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Democratic presidential hopefuls participate in the first round

Democratic presidential hopefuls participate in the first round of the second Democratic primary debate of the 2020 presidential campaign season hosted by CNN at the Fox Theatre in Detroit, Mich., on July 30. Credit: AFP / Getty Images / Brendan Smialowski

After the hobbit Frodo Baggins escapes the Black Riders and survives the mines of Moria, two books still remain in "The Lord of the Rings" trilogy, and ever-more-difficult challenges loom before Frodo can destroy the ring of the Dark Lord Sauron and bring peace to Middle-Earth.

The same is true of "American Ninja Warrior," Marvel superheroes and action-movie tough guys. To emerge triumphant, they must run a gauntlet that just keeps getting tougher.

So what on earth are Democrats doing with their presidential primary debates?

They started with low-bar qualifications that spread 20 candidates over two less-than-scintillating nights for each of the first two debates. Then they wisely tightened the screws, essentially doubling the requirements for September's showdown in Houston. Candidates must have 130,000 individual donors and at least 2 percent support in four approved polls. And it worked. Only 10 candidates have made it so far, and the deadline is Wednesday.

But October's debate has the same criteria. Rather than raising the bar even further by, say, requiring 3 percent support in four polls, Democrats are giving more stragglers a chance to continue fragmenting voters' attention.

The next person likely to qualify — and he might still make it to Houston — is hedge fund investor and impeachment advocate Tom Steyer, a billionaire who wants to get money out of politics, which he plans to do by spending $100 million of his own fortune. Yep, just what Democratic voters have been missing. Steyer needs one more poll, which his money will most likely buy by October.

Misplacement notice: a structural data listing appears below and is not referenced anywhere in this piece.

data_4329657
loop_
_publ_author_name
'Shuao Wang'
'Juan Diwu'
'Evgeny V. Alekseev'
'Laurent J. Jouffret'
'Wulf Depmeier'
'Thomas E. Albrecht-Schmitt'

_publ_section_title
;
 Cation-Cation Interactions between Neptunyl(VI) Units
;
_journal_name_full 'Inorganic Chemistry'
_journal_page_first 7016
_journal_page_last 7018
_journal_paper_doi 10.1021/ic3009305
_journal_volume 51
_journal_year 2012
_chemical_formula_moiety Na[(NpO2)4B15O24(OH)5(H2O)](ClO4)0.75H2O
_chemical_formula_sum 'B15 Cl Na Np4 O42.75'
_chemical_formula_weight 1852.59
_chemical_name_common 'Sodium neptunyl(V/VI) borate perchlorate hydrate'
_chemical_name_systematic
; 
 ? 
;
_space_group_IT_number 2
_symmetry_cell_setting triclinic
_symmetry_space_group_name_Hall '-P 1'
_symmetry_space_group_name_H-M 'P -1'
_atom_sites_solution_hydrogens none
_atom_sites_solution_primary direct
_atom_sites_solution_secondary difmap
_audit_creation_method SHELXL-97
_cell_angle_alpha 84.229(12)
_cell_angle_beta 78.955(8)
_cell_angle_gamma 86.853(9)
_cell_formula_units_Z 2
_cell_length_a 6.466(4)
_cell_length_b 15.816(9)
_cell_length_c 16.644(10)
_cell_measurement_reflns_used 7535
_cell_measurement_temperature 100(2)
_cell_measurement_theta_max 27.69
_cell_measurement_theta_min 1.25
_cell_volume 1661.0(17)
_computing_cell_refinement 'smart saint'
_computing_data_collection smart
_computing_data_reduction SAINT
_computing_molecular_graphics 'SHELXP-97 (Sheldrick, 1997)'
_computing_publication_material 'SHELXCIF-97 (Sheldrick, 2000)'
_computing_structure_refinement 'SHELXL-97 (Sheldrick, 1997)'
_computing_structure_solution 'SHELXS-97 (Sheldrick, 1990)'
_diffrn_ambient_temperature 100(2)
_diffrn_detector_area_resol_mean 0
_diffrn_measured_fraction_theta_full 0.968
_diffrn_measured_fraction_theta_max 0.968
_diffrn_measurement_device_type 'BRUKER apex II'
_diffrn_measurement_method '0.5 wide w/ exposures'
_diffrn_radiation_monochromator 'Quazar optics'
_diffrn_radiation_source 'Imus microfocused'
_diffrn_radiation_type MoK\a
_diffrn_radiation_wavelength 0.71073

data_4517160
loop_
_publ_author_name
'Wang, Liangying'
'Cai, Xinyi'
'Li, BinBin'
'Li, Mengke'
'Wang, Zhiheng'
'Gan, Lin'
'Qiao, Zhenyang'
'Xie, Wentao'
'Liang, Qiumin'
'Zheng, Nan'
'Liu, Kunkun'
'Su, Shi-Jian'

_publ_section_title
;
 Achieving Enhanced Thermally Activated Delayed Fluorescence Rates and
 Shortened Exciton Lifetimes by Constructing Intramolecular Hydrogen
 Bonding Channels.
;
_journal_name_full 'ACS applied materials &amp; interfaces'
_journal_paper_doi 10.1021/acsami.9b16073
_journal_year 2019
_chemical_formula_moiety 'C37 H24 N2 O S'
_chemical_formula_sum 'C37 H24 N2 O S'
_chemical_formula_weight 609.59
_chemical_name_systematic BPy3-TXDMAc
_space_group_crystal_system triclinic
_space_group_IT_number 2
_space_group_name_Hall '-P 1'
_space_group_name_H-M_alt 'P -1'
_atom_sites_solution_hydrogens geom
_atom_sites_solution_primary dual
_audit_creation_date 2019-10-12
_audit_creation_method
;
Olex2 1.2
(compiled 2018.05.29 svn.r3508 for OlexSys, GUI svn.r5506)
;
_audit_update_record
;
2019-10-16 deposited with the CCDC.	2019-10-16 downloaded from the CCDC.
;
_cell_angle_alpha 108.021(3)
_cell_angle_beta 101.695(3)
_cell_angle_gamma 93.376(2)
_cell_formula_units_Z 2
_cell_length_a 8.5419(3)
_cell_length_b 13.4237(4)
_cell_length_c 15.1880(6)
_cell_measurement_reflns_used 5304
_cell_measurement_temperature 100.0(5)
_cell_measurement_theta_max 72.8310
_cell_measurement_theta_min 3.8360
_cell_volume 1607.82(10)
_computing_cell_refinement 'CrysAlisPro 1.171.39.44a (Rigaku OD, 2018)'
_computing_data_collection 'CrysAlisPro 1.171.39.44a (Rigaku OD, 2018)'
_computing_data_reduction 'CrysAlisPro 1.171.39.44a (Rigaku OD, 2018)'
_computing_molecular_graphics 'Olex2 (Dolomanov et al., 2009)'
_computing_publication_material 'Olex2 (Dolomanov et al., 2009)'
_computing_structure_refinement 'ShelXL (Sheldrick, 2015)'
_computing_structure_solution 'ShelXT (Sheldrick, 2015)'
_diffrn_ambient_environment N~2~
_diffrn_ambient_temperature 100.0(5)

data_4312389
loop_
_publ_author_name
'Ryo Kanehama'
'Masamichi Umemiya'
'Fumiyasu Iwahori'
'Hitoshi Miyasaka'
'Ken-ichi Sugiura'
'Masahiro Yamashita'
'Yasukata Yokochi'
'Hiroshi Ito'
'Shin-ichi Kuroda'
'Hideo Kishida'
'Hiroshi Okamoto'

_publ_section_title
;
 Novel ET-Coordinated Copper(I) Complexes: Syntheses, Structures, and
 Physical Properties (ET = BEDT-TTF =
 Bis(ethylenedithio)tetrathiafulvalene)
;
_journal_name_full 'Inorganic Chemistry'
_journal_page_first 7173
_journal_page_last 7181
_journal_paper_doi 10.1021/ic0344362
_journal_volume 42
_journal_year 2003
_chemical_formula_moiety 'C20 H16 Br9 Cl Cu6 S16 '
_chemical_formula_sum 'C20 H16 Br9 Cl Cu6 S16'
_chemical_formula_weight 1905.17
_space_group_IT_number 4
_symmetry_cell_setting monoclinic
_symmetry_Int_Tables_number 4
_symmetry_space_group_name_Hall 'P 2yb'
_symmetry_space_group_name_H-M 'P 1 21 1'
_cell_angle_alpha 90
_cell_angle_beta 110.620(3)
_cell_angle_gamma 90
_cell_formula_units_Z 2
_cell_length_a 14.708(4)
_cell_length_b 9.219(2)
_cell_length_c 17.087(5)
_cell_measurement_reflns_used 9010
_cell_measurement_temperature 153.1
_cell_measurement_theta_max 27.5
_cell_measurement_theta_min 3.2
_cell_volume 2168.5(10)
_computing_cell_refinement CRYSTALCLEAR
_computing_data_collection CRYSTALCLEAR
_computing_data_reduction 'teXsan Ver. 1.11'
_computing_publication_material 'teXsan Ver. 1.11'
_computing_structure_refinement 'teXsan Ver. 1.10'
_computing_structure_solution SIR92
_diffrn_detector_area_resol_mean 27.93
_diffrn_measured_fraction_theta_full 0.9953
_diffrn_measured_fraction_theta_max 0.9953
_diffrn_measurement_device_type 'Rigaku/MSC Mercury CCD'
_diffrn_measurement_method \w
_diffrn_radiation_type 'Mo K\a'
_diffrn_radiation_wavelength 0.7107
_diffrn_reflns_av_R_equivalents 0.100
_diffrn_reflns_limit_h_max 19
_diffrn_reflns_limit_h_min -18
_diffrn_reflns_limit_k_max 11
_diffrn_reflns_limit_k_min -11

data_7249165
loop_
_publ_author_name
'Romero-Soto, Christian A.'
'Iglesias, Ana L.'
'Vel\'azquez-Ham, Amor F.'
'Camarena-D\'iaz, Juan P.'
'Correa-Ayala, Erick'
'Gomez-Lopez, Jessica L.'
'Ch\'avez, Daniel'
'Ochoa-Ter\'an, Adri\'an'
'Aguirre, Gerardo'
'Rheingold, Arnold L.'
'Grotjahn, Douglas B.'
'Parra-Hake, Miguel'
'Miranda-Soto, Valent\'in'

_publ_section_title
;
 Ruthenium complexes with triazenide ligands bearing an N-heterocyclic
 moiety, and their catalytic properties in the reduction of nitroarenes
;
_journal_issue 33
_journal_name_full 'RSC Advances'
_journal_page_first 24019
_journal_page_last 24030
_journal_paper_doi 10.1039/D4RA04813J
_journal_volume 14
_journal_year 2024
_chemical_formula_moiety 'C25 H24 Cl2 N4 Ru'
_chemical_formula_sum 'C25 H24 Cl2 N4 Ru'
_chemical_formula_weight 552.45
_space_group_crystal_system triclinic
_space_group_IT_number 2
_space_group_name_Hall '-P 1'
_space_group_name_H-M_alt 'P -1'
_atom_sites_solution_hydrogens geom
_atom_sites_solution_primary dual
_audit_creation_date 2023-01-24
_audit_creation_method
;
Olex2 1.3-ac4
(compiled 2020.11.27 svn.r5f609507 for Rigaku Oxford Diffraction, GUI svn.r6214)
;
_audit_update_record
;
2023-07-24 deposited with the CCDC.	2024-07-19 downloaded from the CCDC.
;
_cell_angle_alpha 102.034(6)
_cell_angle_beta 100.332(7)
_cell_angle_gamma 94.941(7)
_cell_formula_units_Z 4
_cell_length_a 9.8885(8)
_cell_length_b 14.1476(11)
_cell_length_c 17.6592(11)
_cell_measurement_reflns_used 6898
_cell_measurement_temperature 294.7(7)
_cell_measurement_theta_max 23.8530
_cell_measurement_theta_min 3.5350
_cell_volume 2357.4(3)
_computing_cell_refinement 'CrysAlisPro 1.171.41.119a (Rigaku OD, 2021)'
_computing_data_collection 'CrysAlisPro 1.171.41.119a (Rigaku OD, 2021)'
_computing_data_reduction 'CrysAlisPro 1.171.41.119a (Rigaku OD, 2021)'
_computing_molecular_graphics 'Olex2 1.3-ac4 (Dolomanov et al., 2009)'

Hawaii Rep. Tulsi Gabbard needs two more polls. She neatly eviscerated Sen. Kamala Harris over her record as California's attorney general in the last debate, but Gabbard will be done once more people learn about her curious refusal to unequivocally condemn Syria's genocidal dictator Bashar Assad.

If you've been running for six or eight months — or in the case of former Rep. John Delaney, more than two years — and you can't get to 2 percent in polls, you're already toast, especially if you've already been playing or trying to play on the national stage (that's you, Sen. Kirsten Gillibrand and Mayor Bill de Blasio). Govs. John Hickenlooper and Jay Inslee came to just that conclusion and dropped out. More need to follow.

It's not like voters lack for options. The 10 survivors on Stop-Trump Island — Joe Biden, Elizabeth Warren, Bernie Sanders, Pete Buttigieg, Harris, Beto O'Rourke, Cory Booker, Amy Klobuchar, Andrew Yang and Julian Castro, who made it last week — are a decent cross-section of liberals and moderates, men and women, old and young, racially diverse, geographically balanced. They don't lack for ideas. What they do lack is the opportunity to cut through the cacophony.

Besides culling their numbers, Democrats could help themselves by refusing to cooperate with inane TV moderators provoking them to launch barbs at one another. Spend the time explaining proposals. That's a better indicator of presidential timber than an ability to let 'er rip.

That also would help nervous voters desperate to beat President Donald Trump but confused by what they're seeing — Biden looking vulnerable, Warren and Sanders marching head-on into Trump's socialist tag, Buttigieg trying to recapture the magic of April, Harris trying to arrest her free-fall, everyone else kind of scrumming around. More time to focus on fewer candidates would be illuminating.

So congrats on qualifying for Houston, Julian Castro. But no offense: I hope you're the last.

Michael Dobie is a member of Newsday's editorial board.

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